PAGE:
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Jason Wing

Trust in transformation

Jason Wing reflects on Neale-Wade's experience of becoming an academy

Posted by Stephanie Broad | March 28, 2016 | People, policy, politics

Following the government’s recent announcement that all schools will become academies by 2022, there will be a lot of parents and a lot of headteachers wondering what exactly lies ahead for them, their school and their children.

Turning Neale-Wade College into Neale-Wade Academy was a big decision. Three years later though, I can safely say that my experience of the whole process has been hugely positive. 

The key benefit is, without doubt, the support of the academy’s sponsor, The Active Learning Trust. This support manifests itself in numerous ways. Having readily available guidance from highly experienced individuals, who I know and who know me, has made the process of converting a great deal easier. Whether it be regarding a specific staffing issue, or something more long-term such as strategic planning, or areas to prioritise for development, I know that I am able to draw on the advice of the trust’s Senior Leadership Team (SLT) at any time. 

The support of the trust is also demonstrated in ‘hub’ meetings, whereby the governing bodies from schools within each hub (a cluster of schools in the same geographical area) come together to share best practice; I have found these meetings invaluable.  

With the benefits of academy life of course come challenges, and increased accountability is certainly a direct result of conversion. The trust is very child-centric, meaning that accountability is always related to child progress and attainment. There are a number of factors at play in a child’s life, and the trust expect us to meet these varied needs across the full spectrum of children. Once again though, the support of the trust is ever-present, this time in the form of joint reviews, held to assess progress in key areas such as under-performing departments, behaviour and attendance. Furthermore, there is a clearly defined process for both performance management review and accountability, ensuring that we have a can-do culture and are solution focused.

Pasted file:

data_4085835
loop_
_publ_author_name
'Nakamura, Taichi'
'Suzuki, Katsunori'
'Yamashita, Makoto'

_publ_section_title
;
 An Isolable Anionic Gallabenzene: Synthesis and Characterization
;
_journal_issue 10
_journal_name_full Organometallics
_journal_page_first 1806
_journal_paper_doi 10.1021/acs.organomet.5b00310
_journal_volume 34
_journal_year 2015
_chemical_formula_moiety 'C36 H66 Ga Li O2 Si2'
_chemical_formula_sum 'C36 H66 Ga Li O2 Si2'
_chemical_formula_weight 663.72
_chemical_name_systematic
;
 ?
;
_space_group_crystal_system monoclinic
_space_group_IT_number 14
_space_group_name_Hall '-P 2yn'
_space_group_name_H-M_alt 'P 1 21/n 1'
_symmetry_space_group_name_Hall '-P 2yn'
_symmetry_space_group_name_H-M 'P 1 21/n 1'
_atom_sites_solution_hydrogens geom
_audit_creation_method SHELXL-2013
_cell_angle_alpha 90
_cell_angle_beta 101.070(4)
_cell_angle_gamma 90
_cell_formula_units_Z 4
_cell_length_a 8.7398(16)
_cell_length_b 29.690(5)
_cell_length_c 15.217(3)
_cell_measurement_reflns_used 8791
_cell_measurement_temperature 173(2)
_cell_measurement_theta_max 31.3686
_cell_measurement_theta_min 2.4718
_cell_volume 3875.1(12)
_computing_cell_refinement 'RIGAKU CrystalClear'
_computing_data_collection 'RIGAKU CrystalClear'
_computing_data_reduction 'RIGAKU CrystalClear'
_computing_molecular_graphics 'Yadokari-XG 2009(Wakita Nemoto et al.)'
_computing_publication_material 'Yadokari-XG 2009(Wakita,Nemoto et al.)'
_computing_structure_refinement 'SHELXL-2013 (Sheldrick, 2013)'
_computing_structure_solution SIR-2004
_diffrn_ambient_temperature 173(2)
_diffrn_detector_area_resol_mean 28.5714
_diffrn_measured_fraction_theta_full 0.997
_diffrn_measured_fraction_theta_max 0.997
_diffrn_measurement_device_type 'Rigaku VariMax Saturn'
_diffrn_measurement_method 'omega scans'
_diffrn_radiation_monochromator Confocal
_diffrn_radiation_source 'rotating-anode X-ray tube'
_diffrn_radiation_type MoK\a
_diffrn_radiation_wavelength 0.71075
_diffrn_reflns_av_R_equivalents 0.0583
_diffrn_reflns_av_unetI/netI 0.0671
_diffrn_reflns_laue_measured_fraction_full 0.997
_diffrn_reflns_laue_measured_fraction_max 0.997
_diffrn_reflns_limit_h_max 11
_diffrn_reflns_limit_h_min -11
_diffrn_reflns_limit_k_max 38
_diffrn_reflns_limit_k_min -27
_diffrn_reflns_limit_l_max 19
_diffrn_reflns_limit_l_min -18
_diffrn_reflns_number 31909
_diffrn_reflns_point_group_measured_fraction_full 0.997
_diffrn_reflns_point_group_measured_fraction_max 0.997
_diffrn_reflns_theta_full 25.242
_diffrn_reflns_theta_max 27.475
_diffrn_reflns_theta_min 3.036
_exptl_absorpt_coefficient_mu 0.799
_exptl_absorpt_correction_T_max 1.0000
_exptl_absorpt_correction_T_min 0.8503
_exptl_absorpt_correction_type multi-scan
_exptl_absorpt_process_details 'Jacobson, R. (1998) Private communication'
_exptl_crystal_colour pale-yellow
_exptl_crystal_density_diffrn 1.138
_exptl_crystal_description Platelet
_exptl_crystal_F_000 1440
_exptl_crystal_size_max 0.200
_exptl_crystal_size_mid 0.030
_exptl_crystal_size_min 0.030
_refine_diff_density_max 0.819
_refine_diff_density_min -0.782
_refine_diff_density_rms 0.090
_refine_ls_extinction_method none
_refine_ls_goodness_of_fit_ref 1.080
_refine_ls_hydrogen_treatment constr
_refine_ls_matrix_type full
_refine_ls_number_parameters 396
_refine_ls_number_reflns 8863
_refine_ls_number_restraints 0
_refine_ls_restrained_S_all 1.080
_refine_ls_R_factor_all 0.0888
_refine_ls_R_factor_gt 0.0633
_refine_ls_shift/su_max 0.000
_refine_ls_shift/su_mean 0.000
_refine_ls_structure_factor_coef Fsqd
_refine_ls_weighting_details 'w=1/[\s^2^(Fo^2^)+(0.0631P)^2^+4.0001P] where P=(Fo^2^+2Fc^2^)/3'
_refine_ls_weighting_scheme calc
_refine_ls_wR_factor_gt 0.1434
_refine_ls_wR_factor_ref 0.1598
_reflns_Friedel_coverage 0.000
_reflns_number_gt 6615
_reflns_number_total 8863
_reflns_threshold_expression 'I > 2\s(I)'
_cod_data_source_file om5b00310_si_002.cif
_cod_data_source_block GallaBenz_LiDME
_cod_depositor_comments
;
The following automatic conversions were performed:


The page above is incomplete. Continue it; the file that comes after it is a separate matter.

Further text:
There have been, and no doubt will be, a number of challenges along the way, but the benefits really do offset them and more

As is the case with a number of academies, we converted having been placed in ‘special measures’ following an Ofsted inspection. Bringing the academy up to, and beyond, the required standard is of course a challenge. As part of a trust though, we have been able to work very closely with a former Ofsted inspector, who has been helping us to prepare for our next Section 5 inspection. In addition, we have received support from a serving inspector with a focus on our Self Evaluation Form and Academy Improvement Plan.

Looking forwards, the trust takes the view that it is essential to move with new initiatives to secure progress for all children. The CEO and SLT ensure that the trust and all its academies are kept abreast of the latest developments in education and, as Principal, I am very much encouraged to embrace those developments.  

This is demonstrated by encouragement from the Trust that I take a flexible approach to funding, staffing and other resources. That flexible approach leads to opportunities that may not previously have been possible, such as organising intensive intervention sessions off-site, as and when required, for things such as GCSE History. The funding approach also enables me to keep the academy in line with those latest sector developments without being hamstrung by a number of the constraints that affect traditional LEA run schools.

The decision to convert from the community college that we were, into an academy, was at the time met with a great deal of apprehension. There have been, and no doubt will be, a number of challenges along the way, but the benefits really do offset them and more. And, above all, academies aren’t going anywhere anytime soon.

Jason Wing is Principal of Neale-Wade Academy

 

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